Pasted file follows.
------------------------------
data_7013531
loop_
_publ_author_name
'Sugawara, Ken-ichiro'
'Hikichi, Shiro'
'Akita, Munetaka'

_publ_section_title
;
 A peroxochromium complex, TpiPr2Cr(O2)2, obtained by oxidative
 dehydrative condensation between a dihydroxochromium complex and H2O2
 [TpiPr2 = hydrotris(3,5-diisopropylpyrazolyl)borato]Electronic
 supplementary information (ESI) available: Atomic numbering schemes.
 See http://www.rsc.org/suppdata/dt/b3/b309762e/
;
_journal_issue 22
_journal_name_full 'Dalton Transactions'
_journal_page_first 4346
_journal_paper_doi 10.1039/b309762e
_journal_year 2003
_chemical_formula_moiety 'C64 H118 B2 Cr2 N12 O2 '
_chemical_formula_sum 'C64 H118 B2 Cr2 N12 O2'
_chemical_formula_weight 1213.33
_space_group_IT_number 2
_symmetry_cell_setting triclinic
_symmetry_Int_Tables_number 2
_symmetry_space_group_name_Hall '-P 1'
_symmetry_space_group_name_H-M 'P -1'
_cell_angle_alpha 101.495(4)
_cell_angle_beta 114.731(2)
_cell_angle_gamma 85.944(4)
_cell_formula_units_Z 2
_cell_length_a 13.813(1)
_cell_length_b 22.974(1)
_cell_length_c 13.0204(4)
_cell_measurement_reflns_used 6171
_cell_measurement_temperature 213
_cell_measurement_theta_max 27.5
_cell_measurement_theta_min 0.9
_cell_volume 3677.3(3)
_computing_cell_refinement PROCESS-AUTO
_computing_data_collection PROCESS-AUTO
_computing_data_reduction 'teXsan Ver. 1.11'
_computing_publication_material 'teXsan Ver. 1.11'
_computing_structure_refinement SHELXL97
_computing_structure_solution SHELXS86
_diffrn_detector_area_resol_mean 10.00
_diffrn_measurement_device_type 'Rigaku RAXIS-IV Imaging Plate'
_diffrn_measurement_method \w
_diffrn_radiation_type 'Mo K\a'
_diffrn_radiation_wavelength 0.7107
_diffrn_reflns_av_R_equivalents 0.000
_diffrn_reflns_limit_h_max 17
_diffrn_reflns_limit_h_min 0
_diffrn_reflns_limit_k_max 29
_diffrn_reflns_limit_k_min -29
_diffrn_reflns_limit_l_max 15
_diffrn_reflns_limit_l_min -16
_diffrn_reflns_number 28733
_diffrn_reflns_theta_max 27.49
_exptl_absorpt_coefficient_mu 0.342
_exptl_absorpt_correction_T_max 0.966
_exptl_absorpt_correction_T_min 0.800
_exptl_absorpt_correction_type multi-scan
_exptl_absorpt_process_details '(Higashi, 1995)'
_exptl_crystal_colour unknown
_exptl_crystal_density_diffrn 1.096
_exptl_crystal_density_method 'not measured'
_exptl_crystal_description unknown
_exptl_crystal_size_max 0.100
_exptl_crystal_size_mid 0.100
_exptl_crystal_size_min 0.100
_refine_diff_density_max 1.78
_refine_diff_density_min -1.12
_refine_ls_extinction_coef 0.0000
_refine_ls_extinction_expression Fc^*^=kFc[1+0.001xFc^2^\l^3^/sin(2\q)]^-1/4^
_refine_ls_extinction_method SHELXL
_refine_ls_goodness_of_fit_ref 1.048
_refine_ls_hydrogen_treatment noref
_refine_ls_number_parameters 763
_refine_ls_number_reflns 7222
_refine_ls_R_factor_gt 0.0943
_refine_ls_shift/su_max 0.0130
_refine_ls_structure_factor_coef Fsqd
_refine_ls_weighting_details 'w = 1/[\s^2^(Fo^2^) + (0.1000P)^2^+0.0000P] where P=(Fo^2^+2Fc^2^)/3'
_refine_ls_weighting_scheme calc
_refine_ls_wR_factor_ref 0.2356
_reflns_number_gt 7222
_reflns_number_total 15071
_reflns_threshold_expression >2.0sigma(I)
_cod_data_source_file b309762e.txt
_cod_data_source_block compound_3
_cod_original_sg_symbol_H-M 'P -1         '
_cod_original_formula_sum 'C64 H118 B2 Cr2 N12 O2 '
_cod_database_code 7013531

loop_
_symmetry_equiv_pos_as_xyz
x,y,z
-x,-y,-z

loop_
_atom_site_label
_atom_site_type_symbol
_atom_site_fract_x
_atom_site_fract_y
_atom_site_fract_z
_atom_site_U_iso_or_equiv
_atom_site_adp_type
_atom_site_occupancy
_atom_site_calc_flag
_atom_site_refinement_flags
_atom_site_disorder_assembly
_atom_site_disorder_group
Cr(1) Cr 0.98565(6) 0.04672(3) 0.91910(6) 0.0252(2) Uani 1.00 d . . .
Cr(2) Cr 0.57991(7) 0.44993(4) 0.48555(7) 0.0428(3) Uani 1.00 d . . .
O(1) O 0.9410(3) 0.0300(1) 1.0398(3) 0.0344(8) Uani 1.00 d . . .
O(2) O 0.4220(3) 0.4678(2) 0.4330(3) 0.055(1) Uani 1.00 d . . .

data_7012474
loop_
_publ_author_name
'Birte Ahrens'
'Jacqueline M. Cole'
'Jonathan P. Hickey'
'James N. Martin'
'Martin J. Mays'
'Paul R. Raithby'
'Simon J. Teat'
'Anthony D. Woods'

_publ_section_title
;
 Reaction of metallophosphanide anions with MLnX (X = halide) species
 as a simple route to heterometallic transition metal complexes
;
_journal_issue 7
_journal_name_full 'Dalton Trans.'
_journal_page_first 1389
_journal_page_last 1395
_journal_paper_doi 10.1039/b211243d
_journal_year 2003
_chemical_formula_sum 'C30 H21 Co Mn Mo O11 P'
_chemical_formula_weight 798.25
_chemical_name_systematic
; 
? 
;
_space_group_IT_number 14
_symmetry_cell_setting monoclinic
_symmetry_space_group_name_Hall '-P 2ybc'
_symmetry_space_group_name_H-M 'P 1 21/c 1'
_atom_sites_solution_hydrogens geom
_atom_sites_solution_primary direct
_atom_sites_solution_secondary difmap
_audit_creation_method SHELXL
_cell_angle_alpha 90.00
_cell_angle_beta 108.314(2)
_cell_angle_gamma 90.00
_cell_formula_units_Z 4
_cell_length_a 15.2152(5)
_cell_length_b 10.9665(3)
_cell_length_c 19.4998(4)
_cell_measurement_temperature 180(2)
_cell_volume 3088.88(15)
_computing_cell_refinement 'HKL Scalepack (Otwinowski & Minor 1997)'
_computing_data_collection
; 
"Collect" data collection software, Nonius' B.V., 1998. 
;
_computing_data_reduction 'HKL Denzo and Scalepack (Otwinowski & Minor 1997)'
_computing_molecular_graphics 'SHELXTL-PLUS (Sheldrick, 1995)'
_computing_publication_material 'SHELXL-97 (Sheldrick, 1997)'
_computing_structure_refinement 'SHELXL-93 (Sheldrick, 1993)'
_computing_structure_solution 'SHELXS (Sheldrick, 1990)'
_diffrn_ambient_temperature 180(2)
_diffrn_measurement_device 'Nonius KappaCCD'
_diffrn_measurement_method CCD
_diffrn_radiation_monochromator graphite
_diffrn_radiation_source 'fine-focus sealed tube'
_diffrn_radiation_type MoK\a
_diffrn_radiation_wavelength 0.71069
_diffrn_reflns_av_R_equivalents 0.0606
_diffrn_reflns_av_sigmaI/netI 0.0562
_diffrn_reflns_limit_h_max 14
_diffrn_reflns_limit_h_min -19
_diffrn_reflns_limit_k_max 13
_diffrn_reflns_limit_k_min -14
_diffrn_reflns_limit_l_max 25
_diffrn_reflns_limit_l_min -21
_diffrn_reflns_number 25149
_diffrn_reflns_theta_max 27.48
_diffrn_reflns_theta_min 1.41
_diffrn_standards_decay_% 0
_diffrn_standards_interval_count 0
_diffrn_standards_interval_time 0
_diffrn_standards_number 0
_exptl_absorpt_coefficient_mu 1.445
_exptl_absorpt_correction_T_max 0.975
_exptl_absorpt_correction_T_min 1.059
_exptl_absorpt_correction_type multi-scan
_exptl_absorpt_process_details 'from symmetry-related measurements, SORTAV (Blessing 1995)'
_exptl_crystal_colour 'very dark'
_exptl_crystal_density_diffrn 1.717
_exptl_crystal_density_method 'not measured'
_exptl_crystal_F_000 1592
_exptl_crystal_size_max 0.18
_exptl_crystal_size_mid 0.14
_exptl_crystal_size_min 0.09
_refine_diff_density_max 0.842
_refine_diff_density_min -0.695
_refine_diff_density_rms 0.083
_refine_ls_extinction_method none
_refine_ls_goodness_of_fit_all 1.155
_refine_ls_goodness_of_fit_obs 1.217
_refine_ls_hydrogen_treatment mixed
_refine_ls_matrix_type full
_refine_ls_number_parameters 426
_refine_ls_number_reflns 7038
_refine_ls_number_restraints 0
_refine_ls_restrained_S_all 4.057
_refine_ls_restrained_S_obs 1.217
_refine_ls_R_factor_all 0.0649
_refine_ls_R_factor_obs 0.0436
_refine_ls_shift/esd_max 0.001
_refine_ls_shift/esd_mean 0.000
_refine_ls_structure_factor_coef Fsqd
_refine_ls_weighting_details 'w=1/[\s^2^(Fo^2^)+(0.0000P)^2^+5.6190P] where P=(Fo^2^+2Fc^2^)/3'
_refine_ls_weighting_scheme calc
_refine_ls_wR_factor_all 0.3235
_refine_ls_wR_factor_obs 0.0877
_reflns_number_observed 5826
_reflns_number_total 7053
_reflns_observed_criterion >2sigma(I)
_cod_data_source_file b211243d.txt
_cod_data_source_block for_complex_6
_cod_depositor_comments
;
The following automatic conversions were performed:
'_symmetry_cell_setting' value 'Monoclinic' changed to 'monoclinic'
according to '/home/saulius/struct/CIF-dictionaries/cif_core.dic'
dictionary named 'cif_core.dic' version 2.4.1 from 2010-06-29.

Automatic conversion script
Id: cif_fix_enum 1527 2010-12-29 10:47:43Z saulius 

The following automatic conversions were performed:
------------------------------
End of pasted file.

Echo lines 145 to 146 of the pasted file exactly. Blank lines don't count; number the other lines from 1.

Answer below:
_symmetry_cell_setting monoclinic
_symmetry_space_group_name_Hall '-P 2ybc'